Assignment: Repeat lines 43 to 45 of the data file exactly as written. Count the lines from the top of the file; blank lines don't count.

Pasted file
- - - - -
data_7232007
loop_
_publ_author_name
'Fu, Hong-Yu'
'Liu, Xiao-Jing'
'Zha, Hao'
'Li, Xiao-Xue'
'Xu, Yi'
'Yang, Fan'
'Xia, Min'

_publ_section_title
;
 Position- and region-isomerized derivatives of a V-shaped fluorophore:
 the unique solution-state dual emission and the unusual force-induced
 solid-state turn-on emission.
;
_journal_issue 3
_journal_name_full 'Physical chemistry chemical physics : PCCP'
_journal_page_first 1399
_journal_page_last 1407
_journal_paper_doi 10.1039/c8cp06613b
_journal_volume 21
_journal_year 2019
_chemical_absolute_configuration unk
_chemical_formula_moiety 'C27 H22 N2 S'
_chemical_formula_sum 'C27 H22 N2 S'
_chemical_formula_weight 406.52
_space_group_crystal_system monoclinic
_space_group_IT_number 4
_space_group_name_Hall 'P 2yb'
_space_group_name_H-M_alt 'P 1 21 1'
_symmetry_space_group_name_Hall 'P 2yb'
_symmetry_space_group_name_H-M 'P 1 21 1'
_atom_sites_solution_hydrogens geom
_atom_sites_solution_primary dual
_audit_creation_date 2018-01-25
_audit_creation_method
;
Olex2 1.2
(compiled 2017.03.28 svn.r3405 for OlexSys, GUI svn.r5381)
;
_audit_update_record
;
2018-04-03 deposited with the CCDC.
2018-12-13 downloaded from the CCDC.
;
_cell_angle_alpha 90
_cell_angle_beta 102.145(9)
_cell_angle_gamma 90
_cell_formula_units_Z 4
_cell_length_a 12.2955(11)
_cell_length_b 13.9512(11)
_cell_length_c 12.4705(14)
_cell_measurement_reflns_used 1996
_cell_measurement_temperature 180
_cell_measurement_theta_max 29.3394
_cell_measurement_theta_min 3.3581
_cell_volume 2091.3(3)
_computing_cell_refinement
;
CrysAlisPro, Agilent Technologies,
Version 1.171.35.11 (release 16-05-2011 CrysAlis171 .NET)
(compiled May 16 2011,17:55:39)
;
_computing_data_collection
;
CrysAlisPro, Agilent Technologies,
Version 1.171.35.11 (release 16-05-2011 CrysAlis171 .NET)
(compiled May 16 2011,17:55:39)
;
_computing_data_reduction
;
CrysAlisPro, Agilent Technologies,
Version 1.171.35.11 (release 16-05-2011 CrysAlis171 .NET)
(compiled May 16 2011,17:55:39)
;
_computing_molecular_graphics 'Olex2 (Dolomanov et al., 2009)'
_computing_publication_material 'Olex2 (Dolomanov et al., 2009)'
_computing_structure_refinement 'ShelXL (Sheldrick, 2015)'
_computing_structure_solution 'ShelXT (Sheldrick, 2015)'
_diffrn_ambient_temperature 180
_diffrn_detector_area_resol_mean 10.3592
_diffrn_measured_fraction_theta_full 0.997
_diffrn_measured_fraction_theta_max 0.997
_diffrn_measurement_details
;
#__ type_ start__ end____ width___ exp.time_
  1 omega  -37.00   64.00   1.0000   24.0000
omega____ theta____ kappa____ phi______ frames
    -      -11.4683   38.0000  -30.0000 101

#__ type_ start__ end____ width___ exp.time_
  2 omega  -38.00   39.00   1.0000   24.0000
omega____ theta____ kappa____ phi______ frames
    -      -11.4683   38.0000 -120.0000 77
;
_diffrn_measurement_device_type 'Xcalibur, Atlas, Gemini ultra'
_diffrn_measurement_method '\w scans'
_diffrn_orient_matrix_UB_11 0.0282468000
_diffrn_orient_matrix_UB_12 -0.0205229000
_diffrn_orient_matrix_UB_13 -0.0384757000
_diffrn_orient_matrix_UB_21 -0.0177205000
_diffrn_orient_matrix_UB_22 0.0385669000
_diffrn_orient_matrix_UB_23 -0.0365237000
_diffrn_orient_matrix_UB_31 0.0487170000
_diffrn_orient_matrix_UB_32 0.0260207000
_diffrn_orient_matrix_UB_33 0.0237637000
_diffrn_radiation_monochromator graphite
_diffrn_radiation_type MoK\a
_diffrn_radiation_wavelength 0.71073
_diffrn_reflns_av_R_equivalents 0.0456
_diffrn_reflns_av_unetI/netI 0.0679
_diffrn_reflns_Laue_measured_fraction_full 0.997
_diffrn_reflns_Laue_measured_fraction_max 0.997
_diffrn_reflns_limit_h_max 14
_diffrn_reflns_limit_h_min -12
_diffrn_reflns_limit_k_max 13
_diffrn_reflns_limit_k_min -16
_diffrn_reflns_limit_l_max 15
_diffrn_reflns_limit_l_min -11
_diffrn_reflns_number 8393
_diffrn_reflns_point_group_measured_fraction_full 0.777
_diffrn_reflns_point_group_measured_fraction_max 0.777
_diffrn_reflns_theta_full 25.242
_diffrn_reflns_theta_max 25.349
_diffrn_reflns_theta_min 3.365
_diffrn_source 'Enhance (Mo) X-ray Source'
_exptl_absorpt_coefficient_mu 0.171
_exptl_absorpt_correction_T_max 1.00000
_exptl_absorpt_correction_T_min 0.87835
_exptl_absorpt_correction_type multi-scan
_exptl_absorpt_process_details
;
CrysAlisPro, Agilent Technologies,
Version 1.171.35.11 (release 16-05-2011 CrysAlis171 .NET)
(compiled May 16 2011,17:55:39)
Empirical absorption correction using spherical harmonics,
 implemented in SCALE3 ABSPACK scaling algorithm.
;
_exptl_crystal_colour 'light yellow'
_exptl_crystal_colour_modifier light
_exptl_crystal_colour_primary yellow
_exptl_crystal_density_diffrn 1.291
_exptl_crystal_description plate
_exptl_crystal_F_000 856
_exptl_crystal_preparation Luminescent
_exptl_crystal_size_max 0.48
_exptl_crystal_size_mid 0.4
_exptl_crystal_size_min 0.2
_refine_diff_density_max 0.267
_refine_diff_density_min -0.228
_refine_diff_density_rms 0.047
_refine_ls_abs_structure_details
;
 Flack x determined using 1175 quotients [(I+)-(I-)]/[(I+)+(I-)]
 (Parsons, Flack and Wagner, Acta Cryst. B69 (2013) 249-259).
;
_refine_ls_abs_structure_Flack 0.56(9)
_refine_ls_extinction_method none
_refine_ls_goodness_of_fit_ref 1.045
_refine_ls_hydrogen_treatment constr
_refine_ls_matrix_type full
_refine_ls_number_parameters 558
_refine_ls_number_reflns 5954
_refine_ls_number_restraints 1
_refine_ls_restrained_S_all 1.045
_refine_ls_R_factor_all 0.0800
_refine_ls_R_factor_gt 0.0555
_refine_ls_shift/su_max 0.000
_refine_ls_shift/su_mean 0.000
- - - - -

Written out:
;
2018-04-03 deposited with the CCDC.
2018-12-13 downloaded from the CCDC.